Trump warns Comey against leaking: He better hope there are no ‘tapes’ of our conversations

President Donald Trump on Friday ratcheted-up the rhetoric against fired FBI Director James Comey, issuing a warning via Twitter to Comey that he shouldn’t leak information to the media.

“James Comey better hope that there are no ‘tapes’ of our conversations before he starts leaking to the press!” Trump wrote on Twitter Friday morning.

Trump fired Comey late Tuesday afternoon, a surprise move that set off a firestorm of controversy and criticism in Washington and beyond. Particularly eyebrow-raising was Trump’s assertion that he had received three separate assurances from the FBI director that he is not currently under investigation by the bureau.

“While I greatly appreciate you informing me, on three separate occasions, that I am not under investigation, I nevertheless concur with the judgment of the Department of Justice that you are not able to effectively lead the Bureau," Trump wrote in his letter to Comey, delivered to FBI headquarters by his longtime body guard while the director himself was actually in Los Angeles on bureau business.

That the president claimed to have spoken about an ongoing investigation with the head of the FBI struck many as inappropriate, especially given that Comey has testified under oath that the bureau is investigating not only Russian interference into last year’s presidential election but also any possible ties between individuals connected to Trump or his campaign and the Russian government.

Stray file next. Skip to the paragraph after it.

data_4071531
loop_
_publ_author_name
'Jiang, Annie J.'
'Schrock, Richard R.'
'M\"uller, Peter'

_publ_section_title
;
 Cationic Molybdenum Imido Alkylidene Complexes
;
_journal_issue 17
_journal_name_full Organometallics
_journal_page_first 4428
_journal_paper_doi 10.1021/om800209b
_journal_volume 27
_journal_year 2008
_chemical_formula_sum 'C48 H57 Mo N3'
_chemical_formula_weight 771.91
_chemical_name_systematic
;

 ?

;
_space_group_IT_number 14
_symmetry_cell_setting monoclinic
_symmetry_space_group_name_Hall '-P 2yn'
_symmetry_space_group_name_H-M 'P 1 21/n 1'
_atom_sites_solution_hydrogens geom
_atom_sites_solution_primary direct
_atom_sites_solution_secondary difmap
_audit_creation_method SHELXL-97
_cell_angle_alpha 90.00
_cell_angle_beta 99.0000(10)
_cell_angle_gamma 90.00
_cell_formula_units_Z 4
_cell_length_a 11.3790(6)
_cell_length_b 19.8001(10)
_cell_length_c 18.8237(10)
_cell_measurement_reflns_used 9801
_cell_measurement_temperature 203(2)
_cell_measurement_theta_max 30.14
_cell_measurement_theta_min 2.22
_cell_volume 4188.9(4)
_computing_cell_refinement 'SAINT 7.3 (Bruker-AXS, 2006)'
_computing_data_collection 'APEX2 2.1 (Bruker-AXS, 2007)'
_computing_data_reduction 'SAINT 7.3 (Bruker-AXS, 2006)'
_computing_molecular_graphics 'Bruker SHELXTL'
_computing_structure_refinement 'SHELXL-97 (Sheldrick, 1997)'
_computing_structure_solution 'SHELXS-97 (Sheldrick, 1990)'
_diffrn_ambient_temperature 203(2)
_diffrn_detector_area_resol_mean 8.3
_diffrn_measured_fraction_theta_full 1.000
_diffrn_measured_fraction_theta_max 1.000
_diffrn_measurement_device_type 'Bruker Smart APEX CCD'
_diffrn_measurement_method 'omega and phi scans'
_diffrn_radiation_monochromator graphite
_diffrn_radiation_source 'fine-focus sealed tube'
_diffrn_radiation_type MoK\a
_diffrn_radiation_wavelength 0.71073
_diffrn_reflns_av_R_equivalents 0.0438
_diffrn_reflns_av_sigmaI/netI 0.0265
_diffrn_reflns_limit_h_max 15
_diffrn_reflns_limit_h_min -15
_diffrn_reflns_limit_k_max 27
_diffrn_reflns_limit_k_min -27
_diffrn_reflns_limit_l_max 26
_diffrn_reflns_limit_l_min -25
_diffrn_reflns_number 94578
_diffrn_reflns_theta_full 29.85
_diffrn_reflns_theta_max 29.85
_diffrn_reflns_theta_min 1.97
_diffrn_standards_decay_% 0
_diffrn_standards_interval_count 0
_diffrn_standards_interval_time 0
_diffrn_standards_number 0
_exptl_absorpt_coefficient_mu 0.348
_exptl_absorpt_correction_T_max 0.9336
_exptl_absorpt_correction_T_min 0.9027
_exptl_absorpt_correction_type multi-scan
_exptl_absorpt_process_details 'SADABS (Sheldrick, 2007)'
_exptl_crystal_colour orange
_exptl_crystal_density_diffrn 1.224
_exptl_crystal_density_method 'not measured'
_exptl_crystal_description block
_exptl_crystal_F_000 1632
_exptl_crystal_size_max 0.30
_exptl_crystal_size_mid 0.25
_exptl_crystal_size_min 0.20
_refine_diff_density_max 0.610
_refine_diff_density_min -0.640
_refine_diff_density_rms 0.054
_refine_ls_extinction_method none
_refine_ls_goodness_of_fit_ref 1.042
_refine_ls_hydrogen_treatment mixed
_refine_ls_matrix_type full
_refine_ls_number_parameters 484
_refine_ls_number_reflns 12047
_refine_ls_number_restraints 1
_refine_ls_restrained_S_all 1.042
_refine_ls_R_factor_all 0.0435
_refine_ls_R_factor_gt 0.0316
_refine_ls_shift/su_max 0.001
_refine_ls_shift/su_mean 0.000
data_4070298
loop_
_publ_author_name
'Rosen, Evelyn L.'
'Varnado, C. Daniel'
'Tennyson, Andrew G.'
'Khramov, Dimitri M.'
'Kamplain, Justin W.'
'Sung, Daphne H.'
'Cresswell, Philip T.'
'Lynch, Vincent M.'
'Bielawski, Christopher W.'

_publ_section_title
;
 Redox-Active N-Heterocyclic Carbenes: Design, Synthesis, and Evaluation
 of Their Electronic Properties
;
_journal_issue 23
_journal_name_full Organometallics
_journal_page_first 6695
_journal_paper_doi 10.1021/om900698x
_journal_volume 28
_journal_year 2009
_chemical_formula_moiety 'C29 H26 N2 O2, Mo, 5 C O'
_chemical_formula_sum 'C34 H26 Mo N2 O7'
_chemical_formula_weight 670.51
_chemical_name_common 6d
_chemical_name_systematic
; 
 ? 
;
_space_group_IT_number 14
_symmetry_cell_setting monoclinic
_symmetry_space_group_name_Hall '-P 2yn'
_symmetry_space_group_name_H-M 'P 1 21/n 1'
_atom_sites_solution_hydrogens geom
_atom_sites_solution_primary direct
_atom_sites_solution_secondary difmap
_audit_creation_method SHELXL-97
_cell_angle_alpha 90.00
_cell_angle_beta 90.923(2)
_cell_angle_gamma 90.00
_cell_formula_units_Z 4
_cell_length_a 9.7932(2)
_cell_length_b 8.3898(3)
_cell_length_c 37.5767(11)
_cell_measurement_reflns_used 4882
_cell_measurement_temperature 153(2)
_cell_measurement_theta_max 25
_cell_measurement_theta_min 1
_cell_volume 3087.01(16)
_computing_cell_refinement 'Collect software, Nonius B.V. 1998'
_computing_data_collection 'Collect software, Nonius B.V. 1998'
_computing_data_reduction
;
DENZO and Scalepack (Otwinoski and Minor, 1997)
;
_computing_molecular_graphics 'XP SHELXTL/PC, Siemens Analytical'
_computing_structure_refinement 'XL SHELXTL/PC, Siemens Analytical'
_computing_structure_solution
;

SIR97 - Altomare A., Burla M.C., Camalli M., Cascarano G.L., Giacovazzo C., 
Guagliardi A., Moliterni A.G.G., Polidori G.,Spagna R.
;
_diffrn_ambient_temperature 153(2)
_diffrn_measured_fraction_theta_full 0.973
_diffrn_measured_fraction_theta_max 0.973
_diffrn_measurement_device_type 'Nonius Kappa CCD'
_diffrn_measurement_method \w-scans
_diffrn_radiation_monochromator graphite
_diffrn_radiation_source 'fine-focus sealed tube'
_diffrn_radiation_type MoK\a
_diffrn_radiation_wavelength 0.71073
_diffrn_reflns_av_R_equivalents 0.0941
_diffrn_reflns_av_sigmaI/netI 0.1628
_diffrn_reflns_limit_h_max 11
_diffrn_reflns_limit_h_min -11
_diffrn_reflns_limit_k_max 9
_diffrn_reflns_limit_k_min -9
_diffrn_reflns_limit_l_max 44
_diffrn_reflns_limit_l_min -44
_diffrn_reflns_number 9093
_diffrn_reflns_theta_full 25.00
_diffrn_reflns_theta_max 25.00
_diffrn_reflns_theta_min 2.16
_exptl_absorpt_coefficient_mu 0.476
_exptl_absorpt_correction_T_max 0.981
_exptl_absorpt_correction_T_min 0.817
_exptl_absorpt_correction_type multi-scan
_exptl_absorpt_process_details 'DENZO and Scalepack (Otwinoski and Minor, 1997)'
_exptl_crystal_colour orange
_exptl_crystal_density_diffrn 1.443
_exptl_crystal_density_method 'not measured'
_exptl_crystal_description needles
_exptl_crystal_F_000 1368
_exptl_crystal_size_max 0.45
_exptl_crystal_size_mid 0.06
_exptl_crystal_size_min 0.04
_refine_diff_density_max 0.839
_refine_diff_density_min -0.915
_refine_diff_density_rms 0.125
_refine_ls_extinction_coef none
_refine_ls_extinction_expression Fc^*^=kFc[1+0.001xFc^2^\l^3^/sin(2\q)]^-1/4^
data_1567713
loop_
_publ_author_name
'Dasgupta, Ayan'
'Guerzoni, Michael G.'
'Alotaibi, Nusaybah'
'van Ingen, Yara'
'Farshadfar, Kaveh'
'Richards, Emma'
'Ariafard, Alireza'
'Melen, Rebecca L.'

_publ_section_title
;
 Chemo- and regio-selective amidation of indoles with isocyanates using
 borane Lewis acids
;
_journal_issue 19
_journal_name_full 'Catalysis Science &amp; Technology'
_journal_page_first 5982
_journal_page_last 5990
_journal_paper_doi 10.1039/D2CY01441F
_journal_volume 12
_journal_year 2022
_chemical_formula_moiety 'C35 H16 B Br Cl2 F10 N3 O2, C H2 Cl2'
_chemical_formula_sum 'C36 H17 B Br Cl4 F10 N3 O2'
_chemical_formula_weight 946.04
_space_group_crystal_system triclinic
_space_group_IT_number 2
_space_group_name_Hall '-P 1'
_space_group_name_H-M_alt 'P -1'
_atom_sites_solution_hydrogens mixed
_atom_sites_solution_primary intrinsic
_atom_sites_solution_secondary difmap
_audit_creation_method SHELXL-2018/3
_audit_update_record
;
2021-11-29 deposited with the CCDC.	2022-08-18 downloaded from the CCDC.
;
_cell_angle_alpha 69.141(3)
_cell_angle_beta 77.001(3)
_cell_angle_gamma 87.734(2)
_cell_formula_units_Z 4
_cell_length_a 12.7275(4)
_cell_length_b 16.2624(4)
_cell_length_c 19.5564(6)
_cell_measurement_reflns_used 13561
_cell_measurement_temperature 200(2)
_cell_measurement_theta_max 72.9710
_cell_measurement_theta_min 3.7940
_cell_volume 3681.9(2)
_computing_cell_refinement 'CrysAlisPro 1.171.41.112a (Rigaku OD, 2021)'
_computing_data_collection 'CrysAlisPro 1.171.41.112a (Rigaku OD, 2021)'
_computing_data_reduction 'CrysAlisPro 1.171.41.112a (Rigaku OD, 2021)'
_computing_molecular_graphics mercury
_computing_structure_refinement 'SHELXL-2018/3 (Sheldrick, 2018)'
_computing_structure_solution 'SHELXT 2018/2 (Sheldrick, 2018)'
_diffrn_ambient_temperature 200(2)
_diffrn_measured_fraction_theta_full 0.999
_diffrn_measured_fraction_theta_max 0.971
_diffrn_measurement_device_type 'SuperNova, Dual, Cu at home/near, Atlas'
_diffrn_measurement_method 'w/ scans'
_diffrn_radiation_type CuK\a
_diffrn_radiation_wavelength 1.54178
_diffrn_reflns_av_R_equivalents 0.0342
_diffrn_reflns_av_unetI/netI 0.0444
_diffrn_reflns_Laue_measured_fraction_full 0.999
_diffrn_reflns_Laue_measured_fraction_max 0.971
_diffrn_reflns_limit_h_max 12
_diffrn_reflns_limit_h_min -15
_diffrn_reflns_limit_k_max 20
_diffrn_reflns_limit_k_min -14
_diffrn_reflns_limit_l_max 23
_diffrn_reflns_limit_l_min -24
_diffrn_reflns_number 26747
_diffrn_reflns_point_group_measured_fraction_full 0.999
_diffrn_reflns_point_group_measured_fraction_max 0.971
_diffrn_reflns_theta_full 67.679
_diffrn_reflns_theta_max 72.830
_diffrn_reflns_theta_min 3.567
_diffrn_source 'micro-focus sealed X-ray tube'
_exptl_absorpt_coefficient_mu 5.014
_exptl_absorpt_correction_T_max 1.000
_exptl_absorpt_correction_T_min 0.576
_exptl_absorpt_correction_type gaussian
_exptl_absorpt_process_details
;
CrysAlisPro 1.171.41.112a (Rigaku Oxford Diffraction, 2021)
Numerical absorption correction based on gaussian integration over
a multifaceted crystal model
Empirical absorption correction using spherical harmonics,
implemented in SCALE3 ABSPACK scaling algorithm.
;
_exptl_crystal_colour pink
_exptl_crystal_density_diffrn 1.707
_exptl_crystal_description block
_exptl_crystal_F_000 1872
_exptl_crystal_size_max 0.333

At a congressional hearing in March, Comey refused to answer a question from Rep. Eric Swalwell (D-Calif.) as to whether or not Trump himself was under investigation by the FBI. But the president, in an interview with NBC News, recalled the three occasions, once over dinner and twice over the phone, in which he asked Comey if he was under investigation, to which the FBI director, according to Trump’s retelling, said he was not.

White House officials have also suggested that Comey needed to be fired because he had lost the confidence of the FBI’s rank and file, an account disputed by the bureau’s current acting director, Andrew McCabe, as well as the heads of two organizations representing current and former FBI agents, analysts and other personnel. All three said Comey generally enjoyed overwhelming support within the bureau.

The president also got in on the act of contradicting his own communications team’s messaging, telling NBC News that had already decided to dismiss Comey when he met on Monday with the top two officials from the Justice Department.
That explanation directly contradicted the one offered up to that point by Vice President Mike Pence and other top White House spokespeople, who had said that Trump only decided to fire the FBI director on the recommendation of Deputy Attorney General Rod Rosenstein.

In that same NBC interview, the president said he had decided to fire Comey because he was a “showboat” and a “grandstander” and also because “this Russia thing with Trump and Russia is a made up story,” a reference to the FBI’s ongoing investigation into the Russian government’s campaign of cyberattacks directed at last year’s presidential election as well as into possible ties between Trump associates and the Kremlin.

Trump made no direct mention to NBC of the reasoning laid out by Rosenstein in his memo recommending Comey’s dismissal, which dealt predominantly with his unusually public handling of the bureau’s investigation into Democratic presidential candidate Hillary Clinton’s use of a private email server during her tenure as secretary of state.

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